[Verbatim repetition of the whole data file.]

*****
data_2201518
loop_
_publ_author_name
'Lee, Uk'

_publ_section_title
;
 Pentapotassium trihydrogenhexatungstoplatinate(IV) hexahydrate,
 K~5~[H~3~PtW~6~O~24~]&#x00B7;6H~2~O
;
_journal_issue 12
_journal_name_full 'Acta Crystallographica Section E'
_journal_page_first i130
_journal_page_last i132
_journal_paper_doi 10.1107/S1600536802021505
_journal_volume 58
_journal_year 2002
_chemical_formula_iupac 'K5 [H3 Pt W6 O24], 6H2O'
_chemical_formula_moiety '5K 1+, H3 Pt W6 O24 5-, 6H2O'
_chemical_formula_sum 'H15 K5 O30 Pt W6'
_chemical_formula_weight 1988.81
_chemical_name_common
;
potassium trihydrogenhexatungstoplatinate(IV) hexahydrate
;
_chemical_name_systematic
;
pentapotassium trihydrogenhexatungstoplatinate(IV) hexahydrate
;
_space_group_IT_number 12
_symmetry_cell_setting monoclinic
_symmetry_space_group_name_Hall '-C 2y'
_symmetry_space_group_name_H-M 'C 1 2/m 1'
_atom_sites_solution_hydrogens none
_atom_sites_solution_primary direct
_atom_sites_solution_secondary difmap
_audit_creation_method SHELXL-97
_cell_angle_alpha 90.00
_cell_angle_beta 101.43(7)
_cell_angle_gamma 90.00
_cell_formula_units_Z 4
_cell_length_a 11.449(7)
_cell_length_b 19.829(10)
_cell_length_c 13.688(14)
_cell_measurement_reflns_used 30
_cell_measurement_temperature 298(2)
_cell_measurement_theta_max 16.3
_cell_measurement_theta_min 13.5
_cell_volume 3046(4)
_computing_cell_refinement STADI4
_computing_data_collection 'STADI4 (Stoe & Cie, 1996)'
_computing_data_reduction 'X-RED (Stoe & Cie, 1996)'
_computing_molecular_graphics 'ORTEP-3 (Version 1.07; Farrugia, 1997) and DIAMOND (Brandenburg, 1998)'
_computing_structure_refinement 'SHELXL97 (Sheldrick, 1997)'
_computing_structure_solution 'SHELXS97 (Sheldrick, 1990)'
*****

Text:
data_2201518
loop_
_publ_author_name
'Lee, Uk'

_publ_section_title
;
 Pentapotassium trihydrogenhexatungstoplatinate(IV) hexahydrate,
 K~5~[H~3~PtW~6~O~24~]&#x00B7;6H~2~O
;
_journal_issue 12
_journal_name_full 'Acta Crystallographica Section E'
_journal_page_first i130
_journal_page_last i132
_journal_paper_doi 10.1107/S1600536802021505
_journal_volume 58
_journal_year 2002
_chemical_formula_iupac 'K5 [H3 Pt W6 O24], 6H2O'
_chemical_formula_moiety '5K 1+, H3 Pt W6 O24 5-, 6H2O'
_chemical_formula_sum 'H15 K5 O30 Pt W6'
_chemical_formula_weight 1988.81
_chemical_name_common
;
potassium trihydrogenhexatungstoplatinate(IV) hexahydrate
;
_chemical_name_systematic
;
pentapotassium trihydrogenhexatungstoplatinate(IV) hexahydrate
;
_space_group_IT_number 12
_symmetry_cell_setting monoclinic
_symmetry_space_group_name_Hall '-C 2y'
_symmetry_space_group_name_H-M 'C 1 2/m 1'
_atom_sites_solution_hydrogens none
_atom_sites_solution_primary direct
_atom_sites_solution_secondary difmap
_audit_creation_method SHELXL-97
_cell_angle_alpha 90.00
_cell_angle_beta 101.43(7)
_cell_angle_gamma 90.00
_cell_formula_units_Z 4
_cell_length_a 11.449(7)
_cell_length_b 19.829(10)
_cell_length_c 13.688(14)
_cell_measurement_reflns_used 30
_cell_measurement_temperature 298(2)
_cell_measurement_theta_max 16.3
_cell_measurement_theta_min 13.5
_cell_volume 3046(4)
_computing_cell_refinement STADI4
_computing_data_collection 'STADI4 (Stoe & Cie, 1996)'
_computing_data_reduction 'X-RED (Stoe & Cie, 1996)'
_computing_molecular_graphics 'ORTEP-3 (Version 1.07; Farrugia, 1997) and DIAMOND (Brandenburg, 1998)'
_computing_structure_refinement 'SHELXL97 (Sheldrick, 1997)'
_computing_structure_solution 'SHELXS97 (Sheldrick, 1990)'